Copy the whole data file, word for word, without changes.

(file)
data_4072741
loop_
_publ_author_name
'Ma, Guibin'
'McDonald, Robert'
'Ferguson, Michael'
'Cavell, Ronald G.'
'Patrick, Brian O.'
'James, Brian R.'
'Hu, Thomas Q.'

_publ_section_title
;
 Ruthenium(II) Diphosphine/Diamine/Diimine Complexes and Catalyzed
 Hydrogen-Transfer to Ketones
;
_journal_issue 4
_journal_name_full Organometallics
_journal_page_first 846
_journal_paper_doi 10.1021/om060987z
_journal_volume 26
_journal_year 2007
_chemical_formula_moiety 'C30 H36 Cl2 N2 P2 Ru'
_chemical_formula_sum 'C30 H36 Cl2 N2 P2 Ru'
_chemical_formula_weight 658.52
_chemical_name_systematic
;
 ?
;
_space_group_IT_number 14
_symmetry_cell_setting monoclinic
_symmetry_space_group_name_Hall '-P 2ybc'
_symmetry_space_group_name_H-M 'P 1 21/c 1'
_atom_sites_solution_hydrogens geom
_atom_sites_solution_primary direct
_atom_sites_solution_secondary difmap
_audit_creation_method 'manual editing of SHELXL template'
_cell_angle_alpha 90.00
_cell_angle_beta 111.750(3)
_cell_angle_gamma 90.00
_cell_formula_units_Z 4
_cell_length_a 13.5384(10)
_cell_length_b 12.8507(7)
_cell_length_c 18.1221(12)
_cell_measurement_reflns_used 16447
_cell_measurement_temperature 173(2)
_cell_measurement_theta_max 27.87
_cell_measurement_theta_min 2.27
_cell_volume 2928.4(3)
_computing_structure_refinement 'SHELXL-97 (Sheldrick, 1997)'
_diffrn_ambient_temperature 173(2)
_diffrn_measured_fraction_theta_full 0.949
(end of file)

data_4072741
loop_
_publ_author_name
'Ma, Guibin'
'McDonald, Robert'
'Ferguson, Michael'
'Cavell, Ronald G.'
'Patrick, Brian O.'
'James, Brian R.'
'Hu, Thomas Q.'

_publ_section_title
;
 Ruthenium(II) Diphosphine/Diamine/Diimine Complexes and Catalyzed
 Hydrogen-Transfer to Ketones
;
_journal_issue 4
_journal_name_full Organometallics
_journal_page_first 846
_journal_paper_doi 10.1021/om060987z
_journal_volume 26
_journal_year 2007
_chemical_formula_moiety 'C30 H36 Cl2 N2 P2 Ru'
_chemical_formula_sum 'C30 H36 Cl2 N2 P2 Ru'
_chemical_formula_weight 658.52
_chemical_name_systematic
;
 ?
;
_space_group_IT_number 14
_symmetry_cell_setting monoclinic
_symmetry_space_group_name_Hall '-P 2ybc'
_symmetry_space_group_name_H-M 'P 1 21/c 1'
_atom_sites_solution_hydrogens geom
_atom_sites_solution_primary direct
_atom_sites_solution_secondary difmap
_audit_creation_method 'manual editing of SHELXL template'
_cell_angle_alpha 90.00
_cell_angle_beta 111.750(3)
_cell_angle_gamma 90.00
_cell_formula_units_Z 4
_cell_length_a 13.5384(10)
_cell_length_b 12.8507(7)
_cell_length_c 18.1221(12)
_cell_measurement_reflns_used 16447
_cell_measurement_temperature 173(2)
_cell_measurement_theta_max 27.87
_cell_measurement_theta_min 2.27
_cell_volume 2928.4(3)
_computing_structure_refinement 'SHELXL-97 (Sheldrick, 1997)'
_diffrn_ambient_temperature 173(2)
_diffrn_measured_fraction_theta_full 0.949